On July 2, 2021, the U.S. Supreme Court delt another blow against property owners and their rights when it denied considering Fred J. Eychaner v. City of Chicago, No. 20-1214, a case which asked the Court to review the issue whether the prevention of future blight was a constitutional basis for the government to take private property, as discussed previously. It was also asking for a reconsideration of Kelo v. City of New London, 545 U.S. 469 (2005)1, whose outcome set the stage for the Eychaner ruling.
To sum up Kelo, the Court ruled it was constitutional for the government to take private property and then hand it over to private entities for the public purpose of economic development, a rather large step away from the “public use” element of the Takings Clause. It was a landmark decision, after which many states passed laws to restrict the use of this basis in order to protect private property rights, and it is still controversial because of the language used to legitimize the taking- “public purpose” as opposed to “public use.” The writers of the Constitution knew very well the difference between the two, as the term “general welfare” is used in other parts of the Constitution. If you think about it, it’s rather outrageous that the Court construes ‘purpose’ and ‘use’ as one in the same.
It is even more outrageous when you consider Eychaner. In Kelo, the property was actually located in a distressed area, whereas Eychaner’s property is anything but: located in Chicago’s River West neighborhood, surrounded by a mixture of mainly commercial and industrial properties at the time. Downtown Chicago is a stone’s throw away from the property. The property itself, though vacant, was not in a distressed area. Chicago’s Response to Eychaner’s Petition had the audacity to reframe the question itself being presented, as it asks, “Whether a taking pursuant to a development plan that would revitalize the economy, protect existing industry, reduce land use conflicts, and prevent blight in a rapidly declining area is permissible.”2 To clarify, by ‘declining,’ the City meant declining industry, as the increase was becoming mixed with retail and mixed-use with residential dwellings. Whereas Eychaner asks the more formidable question: “Is the possibility of future blight a permissible basis for a government to take property in an unblighted area and give it to a private party for private use?”3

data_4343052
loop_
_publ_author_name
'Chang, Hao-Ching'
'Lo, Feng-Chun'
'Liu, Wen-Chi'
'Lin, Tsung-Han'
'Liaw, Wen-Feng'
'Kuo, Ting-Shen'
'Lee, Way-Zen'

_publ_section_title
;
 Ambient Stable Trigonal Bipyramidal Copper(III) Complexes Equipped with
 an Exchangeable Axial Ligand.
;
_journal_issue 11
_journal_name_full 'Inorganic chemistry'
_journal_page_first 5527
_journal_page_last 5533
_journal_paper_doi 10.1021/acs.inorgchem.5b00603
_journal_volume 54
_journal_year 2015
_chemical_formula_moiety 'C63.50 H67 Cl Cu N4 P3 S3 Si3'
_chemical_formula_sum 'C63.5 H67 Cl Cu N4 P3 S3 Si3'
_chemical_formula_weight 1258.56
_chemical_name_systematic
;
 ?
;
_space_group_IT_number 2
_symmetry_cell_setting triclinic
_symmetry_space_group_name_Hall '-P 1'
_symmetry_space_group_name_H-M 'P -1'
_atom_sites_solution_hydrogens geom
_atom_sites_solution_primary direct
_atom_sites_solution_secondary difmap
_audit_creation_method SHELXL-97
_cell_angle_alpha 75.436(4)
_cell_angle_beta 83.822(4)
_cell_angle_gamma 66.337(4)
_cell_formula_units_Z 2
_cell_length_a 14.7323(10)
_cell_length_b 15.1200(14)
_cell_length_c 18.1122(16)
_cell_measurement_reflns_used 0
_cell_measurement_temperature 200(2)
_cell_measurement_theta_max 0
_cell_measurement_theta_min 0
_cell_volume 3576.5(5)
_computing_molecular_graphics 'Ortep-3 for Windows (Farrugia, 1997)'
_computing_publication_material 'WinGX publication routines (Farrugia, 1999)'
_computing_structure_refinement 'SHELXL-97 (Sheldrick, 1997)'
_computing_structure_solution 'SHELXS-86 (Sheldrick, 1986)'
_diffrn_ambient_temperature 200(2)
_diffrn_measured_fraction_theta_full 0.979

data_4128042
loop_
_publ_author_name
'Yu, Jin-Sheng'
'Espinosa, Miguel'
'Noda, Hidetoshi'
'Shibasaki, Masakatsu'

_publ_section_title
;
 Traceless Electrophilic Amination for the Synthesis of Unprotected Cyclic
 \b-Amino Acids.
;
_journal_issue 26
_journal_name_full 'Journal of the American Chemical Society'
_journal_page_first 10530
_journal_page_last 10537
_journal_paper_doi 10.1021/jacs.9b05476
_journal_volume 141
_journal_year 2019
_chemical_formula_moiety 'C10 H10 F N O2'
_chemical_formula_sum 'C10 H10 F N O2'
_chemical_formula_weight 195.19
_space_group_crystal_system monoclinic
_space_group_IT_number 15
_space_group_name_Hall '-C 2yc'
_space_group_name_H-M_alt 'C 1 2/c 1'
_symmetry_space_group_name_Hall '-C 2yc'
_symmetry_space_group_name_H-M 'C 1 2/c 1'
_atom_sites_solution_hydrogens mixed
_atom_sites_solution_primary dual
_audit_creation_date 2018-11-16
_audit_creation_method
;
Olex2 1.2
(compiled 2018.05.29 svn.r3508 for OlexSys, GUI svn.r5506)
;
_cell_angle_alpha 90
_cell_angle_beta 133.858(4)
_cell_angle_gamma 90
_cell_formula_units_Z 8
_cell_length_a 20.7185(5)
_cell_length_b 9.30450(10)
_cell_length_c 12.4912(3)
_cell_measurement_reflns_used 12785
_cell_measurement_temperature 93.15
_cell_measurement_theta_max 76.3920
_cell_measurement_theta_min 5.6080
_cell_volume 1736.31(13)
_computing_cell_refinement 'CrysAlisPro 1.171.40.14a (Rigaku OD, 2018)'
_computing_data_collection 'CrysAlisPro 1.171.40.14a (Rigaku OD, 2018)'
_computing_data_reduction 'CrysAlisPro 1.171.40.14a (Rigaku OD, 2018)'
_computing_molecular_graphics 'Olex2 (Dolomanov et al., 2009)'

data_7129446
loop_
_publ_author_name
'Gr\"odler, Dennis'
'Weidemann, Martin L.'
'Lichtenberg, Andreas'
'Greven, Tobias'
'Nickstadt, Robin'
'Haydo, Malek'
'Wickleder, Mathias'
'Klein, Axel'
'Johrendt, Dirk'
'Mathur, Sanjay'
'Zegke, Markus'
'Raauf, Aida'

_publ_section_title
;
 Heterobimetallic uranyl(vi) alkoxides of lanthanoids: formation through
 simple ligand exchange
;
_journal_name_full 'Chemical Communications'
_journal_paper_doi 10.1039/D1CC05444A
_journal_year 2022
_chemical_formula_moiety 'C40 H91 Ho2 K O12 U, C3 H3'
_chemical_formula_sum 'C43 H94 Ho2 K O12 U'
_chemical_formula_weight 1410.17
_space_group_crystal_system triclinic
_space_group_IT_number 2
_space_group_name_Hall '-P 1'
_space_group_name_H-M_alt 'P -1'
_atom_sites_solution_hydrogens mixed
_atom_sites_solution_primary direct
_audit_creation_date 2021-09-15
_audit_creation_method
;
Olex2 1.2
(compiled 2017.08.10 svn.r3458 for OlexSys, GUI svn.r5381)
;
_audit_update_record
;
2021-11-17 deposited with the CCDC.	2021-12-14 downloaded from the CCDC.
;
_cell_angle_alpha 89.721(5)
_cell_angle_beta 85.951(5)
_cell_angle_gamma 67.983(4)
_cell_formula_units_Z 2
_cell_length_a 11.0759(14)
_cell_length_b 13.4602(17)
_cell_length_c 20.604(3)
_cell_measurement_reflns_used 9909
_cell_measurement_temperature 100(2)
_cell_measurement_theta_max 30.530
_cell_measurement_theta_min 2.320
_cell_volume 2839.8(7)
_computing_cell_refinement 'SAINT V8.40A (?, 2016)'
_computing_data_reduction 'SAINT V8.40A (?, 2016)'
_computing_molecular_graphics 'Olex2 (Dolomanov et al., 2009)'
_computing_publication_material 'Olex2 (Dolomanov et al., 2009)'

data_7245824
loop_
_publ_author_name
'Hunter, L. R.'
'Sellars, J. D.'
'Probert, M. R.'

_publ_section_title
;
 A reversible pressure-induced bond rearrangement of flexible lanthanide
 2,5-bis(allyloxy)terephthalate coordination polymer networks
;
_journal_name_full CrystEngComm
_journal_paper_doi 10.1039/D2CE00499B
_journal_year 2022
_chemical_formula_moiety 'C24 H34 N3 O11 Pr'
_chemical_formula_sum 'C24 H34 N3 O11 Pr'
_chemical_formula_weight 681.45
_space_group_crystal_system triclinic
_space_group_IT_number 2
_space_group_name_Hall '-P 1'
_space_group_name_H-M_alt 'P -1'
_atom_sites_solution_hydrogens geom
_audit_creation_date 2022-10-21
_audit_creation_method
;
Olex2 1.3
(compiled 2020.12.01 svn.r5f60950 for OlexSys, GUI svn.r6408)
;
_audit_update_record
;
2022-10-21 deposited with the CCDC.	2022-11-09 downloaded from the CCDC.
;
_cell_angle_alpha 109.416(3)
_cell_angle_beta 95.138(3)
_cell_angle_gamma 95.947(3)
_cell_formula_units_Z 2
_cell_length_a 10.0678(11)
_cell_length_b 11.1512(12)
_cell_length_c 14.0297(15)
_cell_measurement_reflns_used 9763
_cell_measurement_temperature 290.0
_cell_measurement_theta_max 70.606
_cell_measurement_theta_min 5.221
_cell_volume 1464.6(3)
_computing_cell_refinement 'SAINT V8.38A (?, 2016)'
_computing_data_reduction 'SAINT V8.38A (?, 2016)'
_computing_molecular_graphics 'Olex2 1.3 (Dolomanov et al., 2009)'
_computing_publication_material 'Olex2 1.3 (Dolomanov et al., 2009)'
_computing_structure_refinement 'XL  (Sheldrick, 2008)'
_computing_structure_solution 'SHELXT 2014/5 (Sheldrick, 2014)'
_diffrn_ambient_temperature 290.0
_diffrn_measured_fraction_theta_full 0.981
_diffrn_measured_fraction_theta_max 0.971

Justice Thomas, J., joined by Justice Gorsuch, dissented from the denial of certiorari.7 Justice Thomas cited to Kelo as well as our Constitution that property taken by the government had to be taken for public use. He distinguishes the very important difference between public use and public purpose, and that the Takings Clause, as it is referred to, only authorizes the taking of land for public use, that is, that the public can directly “employ it, not if the public realizes any conceivable benefit from the taking.” (quoting the dissent in Kelo)1. Justice Thomas further supports this by referring to Kelo’s majority opinion when they acknowledged that “state courts in the mid-19th century endorsed ‘use by the public’ as the proper definition of public use.”1